Last night I posted the first in a series of #YesAllWomen stories, this is the second in that series by the lovely, kind, brilliant and incredibly talented Christine Estima.
Sexual harassment has been a constant in my adult life, but if I’m being honest, it didn’t start with adulthood. As a child I would walk home from school along a busy street, and men would hang out of their cars as they drove by, wolfing obscenities at me. I was 14. I was still colouring in my colouring books and wearing fleece tops with kittens on them.
I wasn’t naive however. That same year, I was walking home from the mall, after having seen a movie with a friend, and a car literally pulled over to the sidewalk as I passed. The man behind the wheel called me over. I thought he was going to ask me for directions, but when it become obvious he was making sexual advances toward me, I yelled at him, loud enough for others to hear, “I’M FOURTEEN!” Heads turned and people took notice. He quickly screeched off down the street.
Women are never naive about this sort of thing. It is conditioned in us from an early age, as the bombardment comes from all corners of our existence. We are subjected to daily, constant dehumanization from spineless, fractional men who think obscene sexual advances are some kind of compliment. They think we don’t understand the game, but of course we do. We know that we are seen in a very simple duality – we are both sexual objects, and also a source of ridicule. If a guy says something sexually obscene to me as I pass, and I respond favourably, then he’s pleased. If I respond with horror, then he is equally pleased. In either situation, he gets what he wants: if he gets my number, his friends are impressed. If he ridicules me, his friends are impressed. He robs me of my personhood and inclusion in society to his benefit. Because I am not a human, I am Sport.
The men that have dehumanized me in my life, and there have been many, will never understand what it is like not to be considered a human being in society. To not be allowed to enter discourse, as I am not part of the conversation. I am seen as a one-dimensional character making a cameo in their movie, and they are the stars.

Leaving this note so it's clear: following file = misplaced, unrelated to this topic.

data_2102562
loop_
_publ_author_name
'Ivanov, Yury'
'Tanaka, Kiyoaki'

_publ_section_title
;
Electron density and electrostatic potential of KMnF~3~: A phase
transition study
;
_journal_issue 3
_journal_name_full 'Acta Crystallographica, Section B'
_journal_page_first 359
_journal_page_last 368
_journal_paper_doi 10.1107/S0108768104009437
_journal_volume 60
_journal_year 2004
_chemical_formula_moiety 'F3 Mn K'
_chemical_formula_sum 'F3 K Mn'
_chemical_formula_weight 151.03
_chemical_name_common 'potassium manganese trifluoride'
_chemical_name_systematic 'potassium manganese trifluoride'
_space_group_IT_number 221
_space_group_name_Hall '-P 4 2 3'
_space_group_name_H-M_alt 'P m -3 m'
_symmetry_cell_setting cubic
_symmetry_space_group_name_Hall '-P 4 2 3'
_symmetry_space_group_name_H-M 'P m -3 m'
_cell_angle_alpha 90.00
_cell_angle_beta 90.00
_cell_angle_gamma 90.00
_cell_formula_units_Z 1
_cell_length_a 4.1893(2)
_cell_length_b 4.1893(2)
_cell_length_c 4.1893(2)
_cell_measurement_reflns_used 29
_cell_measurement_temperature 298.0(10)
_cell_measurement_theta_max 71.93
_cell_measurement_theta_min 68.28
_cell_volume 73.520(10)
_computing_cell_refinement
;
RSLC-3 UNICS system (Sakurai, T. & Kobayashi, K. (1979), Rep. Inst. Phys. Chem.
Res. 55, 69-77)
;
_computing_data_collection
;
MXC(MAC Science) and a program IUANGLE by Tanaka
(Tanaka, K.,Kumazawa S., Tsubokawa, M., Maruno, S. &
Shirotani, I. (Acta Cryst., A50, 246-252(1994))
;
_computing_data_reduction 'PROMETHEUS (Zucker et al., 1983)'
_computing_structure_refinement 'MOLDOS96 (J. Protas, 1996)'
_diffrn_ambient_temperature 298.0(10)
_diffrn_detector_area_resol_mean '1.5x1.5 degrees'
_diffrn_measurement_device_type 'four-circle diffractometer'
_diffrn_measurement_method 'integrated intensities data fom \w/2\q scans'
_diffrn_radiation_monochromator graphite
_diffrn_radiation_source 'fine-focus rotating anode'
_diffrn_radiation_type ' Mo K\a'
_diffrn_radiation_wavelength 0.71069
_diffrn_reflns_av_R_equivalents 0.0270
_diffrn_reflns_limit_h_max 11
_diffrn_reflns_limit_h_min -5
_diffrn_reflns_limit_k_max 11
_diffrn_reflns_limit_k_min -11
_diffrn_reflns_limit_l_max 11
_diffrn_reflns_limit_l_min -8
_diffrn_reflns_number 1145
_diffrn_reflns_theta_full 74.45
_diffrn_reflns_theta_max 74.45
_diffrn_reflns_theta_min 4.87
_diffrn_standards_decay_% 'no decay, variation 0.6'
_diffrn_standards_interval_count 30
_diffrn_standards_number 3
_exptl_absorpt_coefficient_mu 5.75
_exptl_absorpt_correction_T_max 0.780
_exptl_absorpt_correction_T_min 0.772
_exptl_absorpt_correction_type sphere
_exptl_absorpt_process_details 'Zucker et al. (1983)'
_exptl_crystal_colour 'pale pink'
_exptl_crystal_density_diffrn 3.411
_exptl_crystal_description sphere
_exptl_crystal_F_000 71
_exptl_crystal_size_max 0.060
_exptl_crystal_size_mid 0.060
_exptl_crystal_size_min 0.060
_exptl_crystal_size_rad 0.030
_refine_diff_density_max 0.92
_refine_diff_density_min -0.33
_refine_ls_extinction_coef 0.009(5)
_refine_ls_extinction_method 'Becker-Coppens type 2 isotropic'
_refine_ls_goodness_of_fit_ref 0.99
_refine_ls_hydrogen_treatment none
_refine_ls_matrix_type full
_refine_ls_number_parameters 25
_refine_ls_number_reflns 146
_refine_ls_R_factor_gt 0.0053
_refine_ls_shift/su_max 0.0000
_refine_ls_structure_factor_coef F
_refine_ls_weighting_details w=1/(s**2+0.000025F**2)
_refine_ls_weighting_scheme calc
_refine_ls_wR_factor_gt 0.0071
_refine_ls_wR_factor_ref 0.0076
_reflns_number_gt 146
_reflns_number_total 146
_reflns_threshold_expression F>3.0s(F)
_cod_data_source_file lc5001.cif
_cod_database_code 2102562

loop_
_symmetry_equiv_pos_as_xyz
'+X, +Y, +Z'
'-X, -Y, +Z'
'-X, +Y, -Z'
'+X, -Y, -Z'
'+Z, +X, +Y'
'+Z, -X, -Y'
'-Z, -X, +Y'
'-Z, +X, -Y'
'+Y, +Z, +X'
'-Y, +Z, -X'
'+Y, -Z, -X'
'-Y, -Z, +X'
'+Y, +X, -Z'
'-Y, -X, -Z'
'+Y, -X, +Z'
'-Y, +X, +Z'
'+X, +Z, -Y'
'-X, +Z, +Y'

Many of my blog & Twitter followers know that I am a constant traveller and backpacker, and have been since 2005. I have hiked the Inca Trail to Machu Picchu, I’ve watched the sun rise at Angkor Wat, I’ve ridden camels and elephants in India, I’ve bungee-jumped and whitewater-rafted in Whistler, and I’ve been to every single European country. And although my travel bucket list still has so many other countries to cross off, I know I will probably never be able to go alone. Because I’m afraid. Women travelling alone in areas like Saharan Africa, the Middle East, Asia and South America are subjected to a greater increase in violence, or even just cultural expectations that male travellers do not face.
I am afraid to visit the hanging gardens of Babylon. I am afraid to dune-buggy across Salar de Uyuni. I am afraid to wander through the treasury of Petra. I am afraid to visit the Pyramids of Giza.
Right now there are a chorus of people reading this, and spouting off platitudes like “Conquer your fears! Don’t let them hold you back!” Blah blah fucking blah. They have no idea what they’re talking about, and it’s all white noise to me.
I am afraid. I am angry. I am screaming into a void that wasn’t made with me in mind.
We are terrified to walk home alone at night with our keys in our hand (makeshift self-defence weapon). We hate being told to smile (If I smile, will that make you feel better about your pathetic life?). We hate the hissing noises you make under your breath and the whistles (whistles are for dogs, hissing is for cats. I am neither, fucktard). We hate being honked at (What are we supposed to do, run after the car and say “Thanks for noticing!”). We hate any and all variations of “Hey sexy, you look nice” spoken in a voice reserved for Buffalo Bill. (YOU NEED TO BACK THE FUCK UP.)
I AM TIRED of being told that if I didn’t want comments, I shouldn’t have worn that shirt, or skirt, (fill in the item of clothing here).
I AM TIRED of being asked, “Well how am I supposed to hit on a girl then?”
I AM TIRED of being told, “Some girls like being spoken to like that!”
I AM TIRED of being asked what I was wearing when I was sexually harassed, as if that IN ANY WAY IS A VALID EXPLANATION OR CAUSE.
But most of all, I AM TIRED of being afraid all the time. When I see a man or group of men coming, I am so petrified to make eye contact or seem in any way pleasing to the eye. I keep my eyes lowered as they pass, and have even taken to making weird facial expressions (an ugly yawn, a scrunched up face).
I am not out in public for your amusement. I didn’t get dressed with you in mind, nor with the goal of garnering your favour, attention, or comments. Just because I am out in public doesn’t mean by body is public property. Nor does it mean my body is for public consumption. That’s great that you wanna bang me, or whatever (lucky me!), but keep your fucking desires off of my body.
Check out my blog post on this subject, and women’s right to say no
Reblogged this on vanessa823's Blog.